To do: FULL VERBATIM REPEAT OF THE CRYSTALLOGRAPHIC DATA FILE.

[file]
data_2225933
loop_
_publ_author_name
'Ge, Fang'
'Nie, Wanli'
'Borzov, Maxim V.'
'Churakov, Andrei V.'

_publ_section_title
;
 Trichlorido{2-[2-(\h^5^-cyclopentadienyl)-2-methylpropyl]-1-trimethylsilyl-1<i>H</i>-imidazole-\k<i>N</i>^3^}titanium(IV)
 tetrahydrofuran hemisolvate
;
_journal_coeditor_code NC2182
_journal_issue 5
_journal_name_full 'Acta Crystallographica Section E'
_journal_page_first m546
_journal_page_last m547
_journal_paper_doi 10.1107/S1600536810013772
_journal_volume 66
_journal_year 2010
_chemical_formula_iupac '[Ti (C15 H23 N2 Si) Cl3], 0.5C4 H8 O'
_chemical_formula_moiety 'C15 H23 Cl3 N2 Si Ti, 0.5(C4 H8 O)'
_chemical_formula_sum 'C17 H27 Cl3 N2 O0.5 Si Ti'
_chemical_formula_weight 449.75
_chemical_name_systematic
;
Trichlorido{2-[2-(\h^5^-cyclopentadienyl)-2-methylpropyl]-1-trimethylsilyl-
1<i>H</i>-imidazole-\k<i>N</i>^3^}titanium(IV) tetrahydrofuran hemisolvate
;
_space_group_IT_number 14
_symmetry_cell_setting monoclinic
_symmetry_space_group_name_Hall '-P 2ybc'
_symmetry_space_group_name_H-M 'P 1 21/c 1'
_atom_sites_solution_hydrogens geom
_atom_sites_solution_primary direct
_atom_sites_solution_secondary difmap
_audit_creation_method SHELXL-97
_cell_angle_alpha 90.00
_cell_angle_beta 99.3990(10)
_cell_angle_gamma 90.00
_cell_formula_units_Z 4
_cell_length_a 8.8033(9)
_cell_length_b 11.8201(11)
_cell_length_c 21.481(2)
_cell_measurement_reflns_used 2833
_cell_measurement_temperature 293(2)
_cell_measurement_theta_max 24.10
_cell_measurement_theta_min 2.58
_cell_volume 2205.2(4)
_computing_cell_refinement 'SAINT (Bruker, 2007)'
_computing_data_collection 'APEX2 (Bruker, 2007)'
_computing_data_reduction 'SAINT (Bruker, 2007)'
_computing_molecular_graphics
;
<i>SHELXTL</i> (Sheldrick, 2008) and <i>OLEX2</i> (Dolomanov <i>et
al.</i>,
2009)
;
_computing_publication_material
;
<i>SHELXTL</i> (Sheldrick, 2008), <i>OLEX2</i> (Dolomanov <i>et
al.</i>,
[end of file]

data_2225933
loop_
_publ_author_name
'Ge, Fang'
'Nie, Wanli'
'Borzov, Maxim V.'
'Churakov, Andrei V.'

_publ_section_title
;
 Trichlorido{2-[2-(\h^5^-cyclopentadienyl)-2-methylpropyl]-1-trimethylsilyl-1<i>H</i>-imidazole-\k<i>N</i>^3^}titanium(IV)
 tetrahydrofuran hemisolvate
;
_journal_coeditor_code NC2182
_journal_issue 5
_journal_name_full 'Acta Crystallographica Section E'
_journal_page_first m546
_journal_page_last m547
_journal_paper_doi 10.1107/S1600536810013772
_journal_volume 66
_journal_year 2010
_chemical_formula_iupac '[Ti (C15 H23 N2 Si) Cl3], 0.5C4 H8 O'
_chemical_formula_moiety 'C15 H23 Cl3 N2 Si Ti, 0.5(C4 H8 O)'
_chemical_formula_sum 'C17 H27 Cl3 N2 O0.5 Si Ti'
_chemical_formula_weight 449.75
_chemical_name_systematic
;
Trichlorido{2-[2-(\h^5^-cyclopentadienyl)-2-methylpropyl]-1-trimethylsilyl-
1<i>H</i>-imidazole-\k<i>N</i>^3^}titanium(IV) tetrahydrofuran hemisolvate
;
_space_group_IT_number 14
_symmetry_cell_setting monoclinic
_symmetry_space_group_name_Hall '-P 2ybc'
_symmetry_space_group_name_H-M 'P 1 21/c 1'
_atom_sites_solution_hydrogens geom
_atom_sites_solution_primary direct
_atom_sites_solution_secondary difmap
_audit_creation_method SHELXL-97
_cell_angle_alpha 90.00
_cell_angle_beta 99.3990(10)
_cell_angle_gamma 90.00
_cell_formula_units_Z 4
_cell_length_a 8.8033(9)
_cell_length_b 11.8201(11)
_cell_length_c 21.481(2)
_cell_measurement_reflns_used 2833
_cell_measurement_temperature 293(2)
_cell_measurement_theta_max 24.10
_cell_measurement_theta_min 2.58
_cell_volume 2205.2(4)
_computing_cell_refinement 'SAINT (Bruker, 2007)'
_computing_data_collection 'APEX2 (Bruker, 2007)'
_computing_data_reduction 'SAINT (Bruker, 2007)'
_computing_molecular_graphics
;
<i>SHELXTL</i> (Sheldrick, 2008) and <i>OLEX2</i> (Dolomanov <i>et
al.</i>,
2009)
;
_computing_publication_material
;
<i>SHELXTL</i> (Sheldrick, 2008), <i>OLEX2</i> (Dolomanov <i>et
al.</i>,